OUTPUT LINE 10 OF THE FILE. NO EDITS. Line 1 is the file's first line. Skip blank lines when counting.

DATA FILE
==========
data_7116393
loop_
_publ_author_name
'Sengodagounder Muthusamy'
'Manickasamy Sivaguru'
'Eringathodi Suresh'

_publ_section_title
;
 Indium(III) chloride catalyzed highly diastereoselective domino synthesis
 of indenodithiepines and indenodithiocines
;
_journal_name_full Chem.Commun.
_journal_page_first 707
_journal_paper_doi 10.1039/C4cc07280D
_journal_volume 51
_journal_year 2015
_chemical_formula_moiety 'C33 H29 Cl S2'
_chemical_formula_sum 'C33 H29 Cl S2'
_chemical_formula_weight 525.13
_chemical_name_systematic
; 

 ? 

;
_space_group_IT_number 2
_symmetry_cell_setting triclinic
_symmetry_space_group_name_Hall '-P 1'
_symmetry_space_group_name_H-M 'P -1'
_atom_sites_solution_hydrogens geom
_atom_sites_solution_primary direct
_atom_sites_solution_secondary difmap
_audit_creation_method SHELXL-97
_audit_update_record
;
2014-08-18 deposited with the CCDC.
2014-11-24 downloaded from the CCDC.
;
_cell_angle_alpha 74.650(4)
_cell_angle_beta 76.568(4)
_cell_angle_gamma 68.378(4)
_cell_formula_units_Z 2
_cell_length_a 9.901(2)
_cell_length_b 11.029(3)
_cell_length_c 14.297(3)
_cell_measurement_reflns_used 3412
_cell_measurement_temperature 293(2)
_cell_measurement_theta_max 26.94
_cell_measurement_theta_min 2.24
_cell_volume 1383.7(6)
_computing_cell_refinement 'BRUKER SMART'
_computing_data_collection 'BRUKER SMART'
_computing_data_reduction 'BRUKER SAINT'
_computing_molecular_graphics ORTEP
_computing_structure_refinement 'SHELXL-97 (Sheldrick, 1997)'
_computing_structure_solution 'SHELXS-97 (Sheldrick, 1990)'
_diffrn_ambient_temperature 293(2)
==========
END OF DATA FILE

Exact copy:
 of indenodithiepines and indenodithiocines